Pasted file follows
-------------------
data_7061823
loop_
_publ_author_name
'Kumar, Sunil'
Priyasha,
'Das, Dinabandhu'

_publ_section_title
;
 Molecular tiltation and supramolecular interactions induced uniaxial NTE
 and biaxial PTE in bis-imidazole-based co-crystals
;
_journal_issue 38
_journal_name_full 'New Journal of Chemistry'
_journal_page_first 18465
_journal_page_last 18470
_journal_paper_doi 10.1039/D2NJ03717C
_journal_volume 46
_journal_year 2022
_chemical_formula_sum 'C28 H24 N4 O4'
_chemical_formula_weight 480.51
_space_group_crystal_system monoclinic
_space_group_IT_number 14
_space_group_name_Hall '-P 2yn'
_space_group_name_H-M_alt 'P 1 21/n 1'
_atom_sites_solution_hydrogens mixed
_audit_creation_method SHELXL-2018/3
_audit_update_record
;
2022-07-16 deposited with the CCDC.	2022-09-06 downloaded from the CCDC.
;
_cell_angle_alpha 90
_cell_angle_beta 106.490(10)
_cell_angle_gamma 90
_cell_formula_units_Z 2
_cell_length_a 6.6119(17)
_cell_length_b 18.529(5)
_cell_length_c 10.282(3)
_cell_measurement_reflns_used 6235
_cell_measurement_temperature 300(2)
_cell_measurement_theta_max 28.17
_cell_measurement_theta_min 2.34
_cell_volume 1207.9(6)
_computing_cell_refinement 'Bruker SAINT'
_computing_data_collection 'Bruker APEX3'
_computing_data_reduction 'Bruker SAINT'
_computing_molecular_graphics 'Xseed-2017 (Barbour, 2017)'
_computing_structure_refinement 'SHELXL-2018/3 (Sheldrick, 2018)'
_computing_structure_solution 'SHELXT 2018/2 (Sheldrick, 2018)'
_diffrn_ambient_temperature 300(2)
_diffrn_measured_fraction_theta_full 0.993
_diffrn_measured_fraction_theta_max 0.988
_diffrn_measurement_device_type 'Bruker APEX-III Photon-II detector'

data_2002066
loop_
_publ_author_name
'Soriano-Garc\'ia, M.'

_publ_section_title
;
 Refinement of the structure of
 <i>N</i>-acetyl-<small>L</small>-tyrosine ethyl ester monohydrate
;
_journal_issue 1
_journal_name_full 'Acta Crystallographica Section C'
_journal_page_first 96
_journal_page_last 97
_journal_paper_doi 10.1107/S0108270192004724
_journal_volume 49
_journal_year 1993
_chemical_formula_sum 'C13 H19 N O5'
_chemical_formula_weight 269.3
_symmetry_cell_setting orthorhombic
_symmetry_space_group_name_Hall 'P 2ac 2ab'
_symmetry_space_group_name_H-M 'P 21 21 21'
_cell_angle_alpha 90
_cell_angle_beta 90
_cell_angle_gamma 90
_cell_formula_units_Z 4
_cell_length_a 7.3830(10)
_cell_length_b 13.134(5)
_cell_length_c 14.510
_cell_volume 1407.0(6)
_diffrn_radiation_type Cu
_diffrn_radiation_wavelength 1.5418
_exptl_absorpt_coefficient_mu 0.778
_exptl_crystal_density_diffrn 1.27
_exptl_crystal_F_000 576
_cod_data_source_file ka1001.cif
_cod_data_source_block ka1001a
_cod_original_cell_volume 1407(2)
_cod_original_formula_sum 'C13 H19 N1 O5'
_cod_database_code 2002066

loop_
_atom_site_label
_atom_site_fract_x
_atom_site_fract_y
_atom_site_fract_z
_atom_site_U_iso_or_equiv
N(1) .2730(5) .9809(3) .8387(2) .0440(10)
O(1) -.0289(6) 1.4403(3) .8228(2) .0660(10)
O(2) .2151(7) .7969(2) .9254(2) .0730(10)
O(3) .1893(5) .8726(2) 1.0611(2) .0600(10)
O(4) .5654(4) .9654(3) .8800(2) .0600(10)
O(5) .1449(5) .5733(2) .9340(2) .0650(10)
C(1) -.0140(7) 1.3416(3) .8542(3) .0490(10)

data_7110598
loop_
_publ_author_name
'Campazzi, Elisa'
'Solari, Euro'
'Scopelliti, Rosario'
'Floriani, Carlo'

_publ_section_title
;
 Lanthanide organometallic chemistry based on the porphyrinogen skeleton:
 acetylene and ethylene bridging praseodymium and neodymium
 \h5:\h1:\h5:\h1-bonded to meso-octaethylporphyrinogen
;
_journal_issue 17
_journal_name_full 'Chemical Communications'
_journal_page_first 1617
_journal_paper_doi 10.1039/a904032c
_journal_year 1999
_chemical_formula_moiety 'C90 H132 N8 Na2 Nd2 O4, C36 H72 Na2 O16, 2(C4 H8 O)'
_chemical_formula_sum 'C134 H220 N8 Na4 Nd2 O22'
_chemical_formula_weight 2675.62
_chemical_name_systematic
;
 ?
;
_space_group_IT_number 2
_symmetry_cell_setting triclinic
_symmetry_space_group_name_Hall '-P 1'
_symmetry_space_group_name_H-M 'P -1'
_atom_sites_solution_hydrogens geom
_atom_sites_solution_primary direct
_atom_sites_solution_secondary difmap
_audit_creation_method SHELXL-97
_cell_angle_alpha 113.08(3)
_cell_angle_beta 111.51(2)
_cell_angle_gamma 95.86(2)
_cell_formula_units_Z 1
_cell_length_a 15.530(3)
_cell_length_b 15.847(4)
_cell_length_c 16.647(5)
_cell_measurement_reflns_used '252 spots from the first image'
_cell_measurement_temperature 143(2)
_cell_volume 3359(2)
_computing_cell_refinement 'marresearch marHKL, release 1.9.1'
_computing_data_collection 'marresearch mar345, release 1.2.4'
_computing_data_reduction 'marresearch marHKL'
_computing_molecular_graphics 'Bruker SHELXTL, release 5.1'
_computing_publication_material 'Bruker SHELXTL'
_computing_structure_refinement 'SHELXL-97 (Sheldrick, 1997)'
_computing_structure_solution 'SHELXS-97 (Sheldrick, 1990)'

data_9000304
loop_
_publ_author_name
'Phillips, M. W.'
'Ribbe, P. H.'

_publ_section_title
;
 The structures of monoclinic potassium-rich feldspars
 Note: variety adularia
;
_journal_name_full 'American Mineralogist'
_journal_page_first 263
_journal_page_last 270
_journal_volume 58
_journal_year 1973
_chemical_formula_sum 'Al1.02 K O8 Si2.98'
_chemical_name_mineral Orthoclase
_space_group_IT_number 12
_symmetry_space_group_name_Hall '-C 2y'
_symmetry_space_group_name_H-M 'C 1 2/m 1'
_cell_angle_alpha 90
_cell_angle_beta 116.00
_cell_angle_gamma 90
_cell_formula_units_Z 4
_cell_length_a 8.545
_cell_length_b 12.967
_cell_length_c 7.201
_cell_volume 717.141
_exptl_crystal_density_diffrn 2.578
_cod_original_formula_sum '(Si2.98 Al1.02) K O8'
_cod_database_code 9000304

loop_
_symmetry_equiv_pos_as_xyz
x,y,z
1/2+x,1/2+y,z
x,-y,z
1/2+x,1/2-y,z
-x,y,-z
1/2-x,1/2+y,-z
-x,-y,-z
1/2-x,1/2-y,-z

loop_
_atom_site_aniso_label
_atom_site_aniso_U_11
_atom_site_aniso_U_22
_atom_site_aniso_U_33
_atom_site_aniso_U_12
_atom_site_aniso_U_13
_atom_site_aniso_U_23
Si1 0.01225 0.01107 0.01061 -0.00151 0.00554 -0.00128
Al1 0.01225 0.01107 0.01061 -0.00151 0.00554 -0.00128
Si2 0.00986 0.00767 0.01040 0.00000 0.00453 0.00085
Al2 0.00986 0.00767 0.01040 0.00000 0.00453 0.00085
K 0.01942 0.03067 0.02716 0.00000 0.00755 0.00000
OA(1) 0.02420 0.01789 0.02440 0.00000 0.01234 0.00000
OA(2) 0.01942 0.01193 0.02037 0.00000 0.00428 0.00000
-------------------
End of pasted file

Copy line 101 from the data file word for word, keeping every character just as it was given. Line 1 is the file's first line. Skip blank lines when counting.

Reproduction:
O(3) .1893(5) .8726(2) 1.0611(2) .0600(10)